If there’s one thing you’ll learn for certain as you browse cafes, fine dining establishments and the plates of all the natives around you, it’s that Spaniards are proud of their ham, or jamón iberico. With one taste of this rich specialty, you’ll already know why, but a little background on what makes it so special will further astound you. On our Barcelona Culinary Tours you will be able to taste the famous Joselito, the best Spanish Iberian Ham, but here are some basics facts

about this absolute delicacy.

Instead of being crowded into dirty farms, the pigs that make jamón iberico are raised free range in a forest called a dehesa where there is about one hectare of space for each pig there. These forests, which take up 2 million hectares of land in Spain, is full of ancient oak trees with pastures that have have been kept clear and intact by workers for centuries also. The pigs only graze on fresh acorns, or bellotas, dropping from the trees and the fresh herbs growing around it. So much of their diet is made up of acorns, in fact, that some studies have shown jamón iberico has much more of the healthy kind of fat found in nuts than unhealthy saturated fat. Nutritionist Grande Covián even called the Iberian pig “an olive tree with four legs.”

But the processing of the meat is just as interesting as the way it is raised. When the pig is one year and half old and weighs about 150 kg, it is taken to the butcher . The meat is then covered with marine salt as many days as the kilograms it weighs. Afterwards, they clean the salt and hang the meat 15 days in the drying place, where fresh air circulates freely. Then the ham passes to the cellar, just as good wine does. Here the microflora acts, building a flavorful “bouquet” for the ham. In many cases, the curing process from beginning to end can take as much as four years!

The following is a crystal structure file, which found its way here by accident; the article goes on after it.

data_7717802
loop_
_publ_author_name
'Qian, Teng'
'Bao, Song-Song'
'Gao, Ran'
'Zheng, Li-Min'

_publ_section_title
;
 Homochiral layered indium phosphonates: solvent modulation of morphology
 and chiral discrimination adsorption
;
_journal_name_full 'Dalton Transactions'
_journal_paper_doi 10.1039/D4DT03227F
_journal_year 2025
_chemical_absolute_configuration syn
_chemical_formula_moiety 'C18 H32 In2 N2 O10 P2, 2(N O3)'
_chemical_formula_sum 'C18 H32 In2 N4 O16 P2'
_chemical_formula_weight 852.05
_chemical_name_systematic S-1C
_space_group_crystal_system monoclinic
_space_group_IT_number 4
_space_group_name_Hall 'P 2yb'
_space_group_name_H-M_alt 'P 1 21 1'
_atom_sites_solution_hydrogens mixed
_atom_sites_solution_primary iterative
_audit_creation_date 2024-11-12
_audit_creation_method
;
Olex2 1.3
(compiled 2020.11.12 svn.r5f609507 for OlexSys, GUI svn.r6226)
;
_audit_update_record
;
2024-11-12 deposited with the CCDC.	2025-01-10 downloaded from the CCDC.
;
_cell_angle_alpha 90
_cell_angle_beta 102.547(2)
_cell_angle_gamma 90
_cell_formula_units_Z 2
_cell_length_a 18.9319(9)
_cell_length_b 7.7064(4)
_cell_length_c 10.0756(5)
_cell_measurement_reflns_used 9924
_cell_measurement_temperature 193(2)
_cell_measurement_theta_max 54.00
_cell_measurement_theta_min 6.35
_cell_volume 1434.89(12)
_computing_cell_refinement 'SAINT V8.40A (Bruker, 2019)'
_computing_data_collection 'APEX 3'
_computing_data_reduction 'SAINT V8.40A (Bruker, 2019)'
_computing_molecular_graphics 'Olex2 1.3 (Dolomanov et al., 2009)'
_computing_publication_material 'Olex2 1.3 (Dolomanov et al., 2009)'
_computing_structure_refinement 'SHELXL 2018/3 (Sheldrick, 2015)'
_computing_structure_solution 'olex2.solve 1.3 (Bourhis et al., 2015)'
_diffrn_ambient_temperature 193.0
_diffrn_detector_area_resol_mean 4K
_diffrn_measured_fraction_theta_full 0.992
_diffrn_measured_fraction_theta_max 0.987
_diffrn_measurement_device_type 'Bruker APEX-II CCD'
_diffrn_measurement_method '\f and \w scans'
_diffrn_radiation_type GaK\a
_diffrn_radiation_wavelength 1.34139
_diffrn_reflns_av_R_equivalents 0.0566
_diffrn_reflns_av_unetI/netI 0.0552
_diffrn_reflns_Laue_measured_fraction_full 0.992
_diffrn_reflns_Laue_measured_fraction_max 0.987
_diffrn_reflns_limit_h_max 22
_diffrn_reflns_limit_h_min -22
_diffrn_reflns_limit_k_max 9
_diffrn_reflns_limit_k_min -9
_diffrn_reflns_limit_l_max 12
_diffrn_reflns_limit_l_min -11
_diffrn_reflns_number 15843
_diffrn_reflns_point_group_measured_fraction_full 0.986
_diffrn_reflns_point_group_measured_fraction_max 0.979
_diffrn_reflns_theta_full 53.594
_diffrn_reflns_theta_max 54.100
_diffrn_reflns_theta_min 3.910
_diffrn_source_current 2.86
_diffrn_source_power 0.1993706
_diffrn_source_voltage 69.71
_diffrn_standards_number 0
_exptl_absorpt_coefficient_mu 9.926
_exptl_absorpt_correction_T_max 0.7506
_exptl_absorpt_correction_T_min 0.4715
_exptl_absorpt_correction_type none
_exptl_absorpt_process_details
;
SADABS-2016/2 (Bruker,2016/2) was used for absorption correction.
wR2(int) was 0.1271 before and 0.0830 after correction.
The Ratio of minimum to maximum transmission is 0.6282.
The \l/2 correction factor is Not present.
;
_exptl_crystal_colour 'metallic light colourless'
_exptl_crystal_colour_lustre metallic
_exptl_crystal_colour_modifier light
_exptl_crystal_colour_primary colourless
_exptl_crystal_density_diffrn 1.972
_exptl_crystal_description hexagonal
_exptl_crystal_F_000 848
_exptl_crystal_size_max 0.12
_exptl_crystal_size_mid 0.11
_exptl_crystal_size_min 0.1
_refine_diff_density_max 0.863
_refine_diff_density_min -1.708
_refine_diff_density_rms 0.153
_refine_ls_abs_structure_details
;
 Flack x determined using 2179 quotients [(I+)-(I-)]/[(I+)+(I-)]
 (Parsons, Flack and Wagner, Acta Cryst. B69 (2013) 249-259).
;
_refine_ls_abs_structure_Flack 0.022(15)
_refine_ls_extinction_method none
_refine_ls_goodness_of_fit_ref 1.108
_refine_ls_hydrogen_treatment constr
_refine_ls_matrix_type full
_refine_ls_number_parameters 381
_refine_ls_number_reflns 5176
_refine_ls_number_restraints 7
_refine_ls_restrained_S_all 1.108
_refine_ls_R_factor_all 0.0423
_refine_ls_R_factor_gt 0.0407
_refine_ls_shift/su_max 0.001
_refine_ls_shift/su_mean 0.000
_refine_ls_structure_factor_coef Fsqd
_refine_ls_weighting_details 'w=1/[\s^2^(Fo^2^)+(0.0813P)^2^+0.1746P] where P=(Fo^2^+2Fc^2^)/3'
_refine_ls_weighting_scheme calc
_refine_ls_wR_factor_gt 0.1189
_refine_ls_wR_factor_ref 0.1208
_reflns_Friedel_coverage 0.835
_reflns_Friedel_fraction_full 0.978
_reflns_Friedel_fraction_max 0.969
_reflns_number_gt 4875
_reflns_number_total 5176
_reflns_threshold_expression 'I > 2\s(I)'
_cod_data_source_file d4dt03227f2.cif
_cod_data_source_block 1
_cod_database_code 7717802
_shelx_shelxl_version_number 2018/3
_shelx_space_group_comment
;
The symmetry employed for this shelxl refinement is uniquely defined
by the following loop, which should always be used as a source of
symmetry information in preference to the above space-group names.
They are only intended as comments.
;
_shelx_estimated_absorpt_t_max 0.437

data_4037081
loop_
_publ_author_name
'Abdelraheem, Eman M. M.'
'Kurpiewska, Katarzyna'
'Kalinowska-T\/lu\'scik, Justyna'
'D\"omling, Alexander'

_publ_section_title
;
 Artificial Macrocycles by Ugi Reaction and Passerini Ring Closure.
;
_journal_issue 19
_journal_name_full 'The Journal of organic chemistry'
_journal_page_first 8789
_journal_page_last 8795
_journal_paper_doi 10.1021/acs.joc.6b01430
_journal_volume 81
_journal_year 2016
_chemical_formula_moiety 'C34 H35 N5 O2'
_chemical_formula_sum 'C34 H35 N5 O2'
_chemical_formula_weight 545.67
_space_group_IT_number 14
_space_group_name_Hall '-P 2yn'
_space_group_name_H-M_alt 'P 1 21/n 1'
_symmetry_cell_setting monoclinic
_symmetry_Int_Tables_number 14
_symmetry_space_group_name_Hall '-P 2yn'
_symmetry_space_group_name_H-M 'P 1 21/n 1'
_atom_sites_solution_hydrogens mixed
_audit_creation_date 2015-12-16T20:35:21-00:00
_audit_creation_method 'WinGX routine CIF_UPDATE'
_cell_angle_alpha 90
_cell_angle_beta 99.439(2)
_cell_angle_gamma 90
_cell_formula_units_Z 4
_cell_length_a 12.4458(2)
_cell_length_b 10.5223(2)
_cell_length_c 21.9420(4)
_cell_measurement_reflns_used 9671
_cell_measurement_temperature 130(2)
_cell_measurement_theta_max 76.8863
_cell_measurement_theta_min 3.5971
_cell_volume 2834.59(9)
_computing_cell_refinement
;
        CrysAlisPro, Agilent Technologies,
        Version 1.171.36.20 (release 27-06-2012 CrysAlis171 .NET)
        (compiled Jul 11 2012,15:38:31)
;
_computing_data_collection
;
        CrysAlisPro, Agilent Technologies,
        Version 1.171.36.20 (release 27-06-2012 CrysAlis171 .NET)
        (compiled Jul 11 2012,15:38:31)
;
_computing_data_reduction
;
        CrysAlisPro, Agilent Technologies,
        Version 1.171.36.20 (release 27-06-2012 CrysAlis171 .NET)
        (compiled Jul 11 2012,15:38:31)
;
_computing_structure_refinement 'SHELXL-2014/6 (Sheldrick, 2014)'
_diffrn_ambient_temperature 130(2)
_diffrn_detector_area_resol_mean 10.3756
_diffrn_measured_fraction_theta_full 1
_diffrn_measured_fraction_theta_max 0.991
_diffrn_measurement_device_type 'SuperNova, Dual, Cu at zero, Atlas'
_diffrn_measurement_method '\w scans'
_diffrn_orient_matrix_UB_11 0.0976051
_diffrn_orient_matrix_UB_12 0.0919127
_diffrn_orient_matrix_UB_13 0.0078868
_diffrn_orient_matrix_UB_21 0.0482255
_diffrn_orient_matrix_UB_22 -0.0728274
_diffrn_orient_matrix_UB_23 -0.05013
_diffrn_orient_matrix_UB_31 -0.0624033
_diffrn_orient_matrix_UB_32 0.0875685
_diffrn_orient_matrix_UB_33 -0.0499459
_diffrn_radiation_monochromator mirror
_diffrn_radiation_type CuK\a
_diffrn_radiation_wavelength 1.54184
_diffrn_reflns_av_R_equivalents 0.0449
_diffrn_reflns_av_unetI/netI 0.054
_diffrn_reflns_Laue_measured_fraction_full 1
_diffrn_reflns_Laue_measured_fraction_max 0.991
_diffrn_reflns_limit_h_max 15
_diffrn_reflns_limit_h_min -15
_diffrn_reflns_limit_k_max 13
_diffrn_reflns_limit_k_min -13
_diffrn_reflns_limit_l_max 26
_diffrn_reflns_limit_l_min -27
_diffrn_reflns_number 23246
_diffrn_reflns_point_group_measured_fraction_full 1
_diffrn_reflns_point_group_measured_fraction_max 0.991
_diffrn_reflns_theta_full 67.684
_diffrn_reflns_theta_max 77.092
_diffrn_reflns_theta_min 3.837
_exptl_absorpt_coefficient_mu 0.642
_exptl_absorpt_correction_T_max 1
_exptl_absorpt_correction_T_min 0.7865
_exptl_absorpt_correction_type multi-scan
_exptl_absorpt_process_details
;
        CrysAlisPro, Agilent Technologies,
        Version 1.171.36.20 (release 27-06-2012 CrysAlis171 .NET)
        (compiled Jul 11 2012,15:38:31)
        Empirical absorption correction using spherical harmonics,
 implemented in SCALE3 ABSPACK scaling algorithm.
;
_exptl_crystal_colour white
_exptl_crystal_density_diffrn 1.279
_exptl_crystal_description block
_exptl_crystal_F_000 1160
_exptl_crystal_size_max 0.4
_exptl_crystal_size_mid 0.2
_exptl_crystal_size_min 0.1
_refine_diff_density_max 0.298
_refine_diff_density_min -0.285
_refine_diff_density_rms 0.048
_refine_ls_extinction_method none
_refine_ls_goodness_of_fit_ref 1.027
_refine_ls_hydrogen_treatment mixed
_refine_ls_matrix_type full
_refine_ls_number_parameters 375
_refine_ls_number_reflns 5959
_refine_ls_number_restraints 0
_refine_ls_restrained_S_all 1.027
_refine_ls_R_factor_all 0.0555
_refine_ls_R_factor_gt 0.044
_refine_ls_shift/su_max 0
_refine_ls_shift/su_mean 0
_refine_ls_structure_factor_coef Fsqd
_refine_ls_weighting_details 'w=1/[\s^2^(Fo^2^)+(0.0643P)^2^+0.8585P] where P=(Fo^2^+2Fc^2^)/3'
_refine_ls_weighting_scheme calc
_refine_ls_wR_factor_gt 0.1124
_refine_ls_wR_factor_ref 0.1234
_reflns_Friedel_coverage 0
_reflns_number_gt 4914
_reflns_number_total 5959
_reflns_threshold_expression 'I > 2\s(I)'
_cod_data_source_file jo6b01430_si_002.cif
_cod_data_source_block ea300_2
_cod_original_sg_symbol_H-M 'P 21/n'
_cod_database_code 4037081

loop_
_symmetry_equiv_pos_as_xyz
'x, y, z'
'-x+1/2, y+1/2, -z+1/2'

From there, families and restaurateurs across the country take pride in displaying a shoulder or leg of the pig in their kitchens. Among all brands of jamon iberico, it is an accepted fact that the best is Joselito.

Watch for three levels of quality for Iberian ham when you order:

  • bellota (free range Iberian pigs acorn only fed)
  • recebo (free range Iberian pigs, half fed with acorn, half with animal feed
  • cebo (Iberian pigs fattened with animal feed at farms)

Also note that there are four Denominations of Origin:

  • Guijuelo (Samalamca)
  • Dehesa de Extremadura (Extremadura)
  • Huelva (Sierra de Aracena, Jabugo)
  • Los Pedroches (Cordoba)

Now you’re ready to head into Spain and feel like a natural among all the other jamón aficionados—enjoy.

Why not have a look at all our Gourmand Breaks Tours to explore which authentic food, wine and cultural experience we can offer you.